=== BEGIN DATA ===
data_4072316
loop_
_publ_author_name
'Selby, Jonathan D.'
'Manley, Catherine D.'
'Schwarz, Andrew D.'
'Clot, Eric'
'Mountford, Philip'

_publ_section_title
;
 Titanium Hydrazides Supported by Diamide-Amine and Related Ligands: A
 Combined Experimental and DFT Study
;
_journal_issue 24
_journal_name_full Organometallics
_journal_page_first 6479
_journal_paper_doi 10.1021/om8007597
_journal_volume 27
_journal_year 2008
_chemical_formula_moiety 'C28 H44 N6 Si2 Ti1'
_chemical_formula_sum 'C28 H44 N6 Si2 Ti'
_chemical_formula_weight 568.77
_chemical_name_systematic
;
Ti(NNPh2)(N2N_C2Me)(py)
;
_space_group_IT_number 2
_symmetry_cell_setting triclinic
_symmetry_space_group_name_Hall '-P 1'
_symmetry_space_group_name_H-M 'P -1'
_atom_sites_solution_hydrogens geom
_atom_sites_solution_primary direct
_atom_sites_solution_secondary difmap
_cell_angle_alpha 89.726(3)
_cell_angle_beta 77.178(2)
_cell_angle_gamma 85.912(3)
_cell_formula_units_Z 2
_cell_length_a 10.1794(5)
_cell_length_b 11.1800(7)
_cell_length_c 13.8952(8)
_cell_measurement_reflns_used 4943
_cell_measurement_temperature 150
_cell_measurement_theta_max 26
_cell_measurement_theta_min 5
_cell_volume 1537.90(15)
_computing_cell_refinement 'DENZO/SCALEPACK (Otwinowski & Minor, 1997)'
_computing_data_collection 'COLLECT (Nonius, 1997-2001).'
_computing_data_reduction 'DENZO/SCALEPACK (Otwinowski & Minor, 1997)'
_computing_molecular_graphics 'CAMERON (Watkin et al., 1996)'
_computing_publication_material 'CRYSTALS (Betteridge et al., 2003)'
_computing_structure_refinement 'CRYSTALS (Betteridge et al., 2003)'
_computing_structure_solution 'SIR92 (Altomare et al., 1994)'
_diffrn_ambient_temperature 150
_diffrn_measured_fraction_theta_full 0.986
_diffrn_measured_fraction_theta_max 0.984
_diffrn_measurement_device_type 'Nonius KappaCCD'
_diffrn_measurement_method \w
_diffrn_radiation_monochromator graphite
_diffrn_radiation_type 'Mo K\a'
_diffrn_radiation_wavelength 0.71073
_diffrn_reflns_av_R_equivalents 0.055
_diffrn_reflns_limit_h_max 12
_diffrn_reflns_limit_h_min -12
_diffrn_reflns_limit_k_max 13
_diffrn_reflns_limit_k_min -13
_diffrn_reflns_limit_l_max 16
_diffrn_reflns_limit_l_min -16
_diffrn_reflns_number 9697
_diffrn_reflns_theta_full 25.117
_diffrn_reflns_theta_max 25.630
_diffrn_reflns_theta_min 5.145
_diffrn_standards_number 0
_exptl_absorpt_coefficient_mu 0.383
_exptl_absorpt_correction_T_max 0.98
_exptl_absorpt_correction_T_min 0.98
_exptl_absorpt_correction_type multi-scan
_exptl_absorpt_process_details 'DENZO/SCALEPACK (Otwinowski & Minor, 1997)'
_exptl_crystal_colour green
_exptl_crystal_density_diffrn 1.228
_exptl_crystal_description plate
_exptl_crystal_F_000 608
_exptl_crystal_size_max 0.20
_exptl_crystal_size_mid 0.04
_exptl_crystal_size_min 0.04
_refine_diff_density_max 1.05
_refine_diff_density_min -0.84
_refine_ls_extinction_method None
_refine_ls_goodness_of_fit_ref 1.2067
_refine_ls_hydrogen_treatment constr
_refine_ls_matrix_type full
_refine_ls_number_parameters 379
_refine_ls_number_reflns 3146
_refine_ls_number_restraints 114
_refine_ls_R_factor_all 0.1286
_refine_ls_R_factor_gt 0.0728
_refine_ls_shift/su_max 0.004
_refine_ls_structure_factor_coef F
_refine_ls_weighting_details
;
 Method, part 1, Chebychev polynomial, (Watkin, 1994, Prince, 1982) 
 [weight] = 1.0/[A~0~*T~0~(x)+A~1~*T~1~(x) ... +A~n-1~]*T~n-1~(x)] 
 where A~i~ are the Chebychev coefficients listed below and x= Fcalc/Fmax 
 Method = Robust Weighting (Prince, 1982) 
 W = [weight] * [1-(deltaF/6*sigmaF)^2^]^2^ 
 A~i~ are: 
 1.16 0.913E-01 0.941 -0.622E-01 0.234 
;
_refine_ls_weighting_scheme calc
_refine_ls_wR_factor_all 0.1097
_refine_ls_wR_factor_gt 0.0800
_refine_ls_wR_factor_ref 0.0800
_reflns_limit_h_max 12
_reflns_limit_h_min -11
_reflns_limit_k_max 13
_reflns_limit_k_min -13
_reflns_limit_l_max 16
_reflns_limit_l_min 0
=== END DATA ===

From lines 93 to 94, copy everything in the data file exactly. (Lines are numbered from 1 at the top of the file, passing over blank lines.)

_refine_ls_number_restraints 114
_refine_ls_R_factor_all 0.1286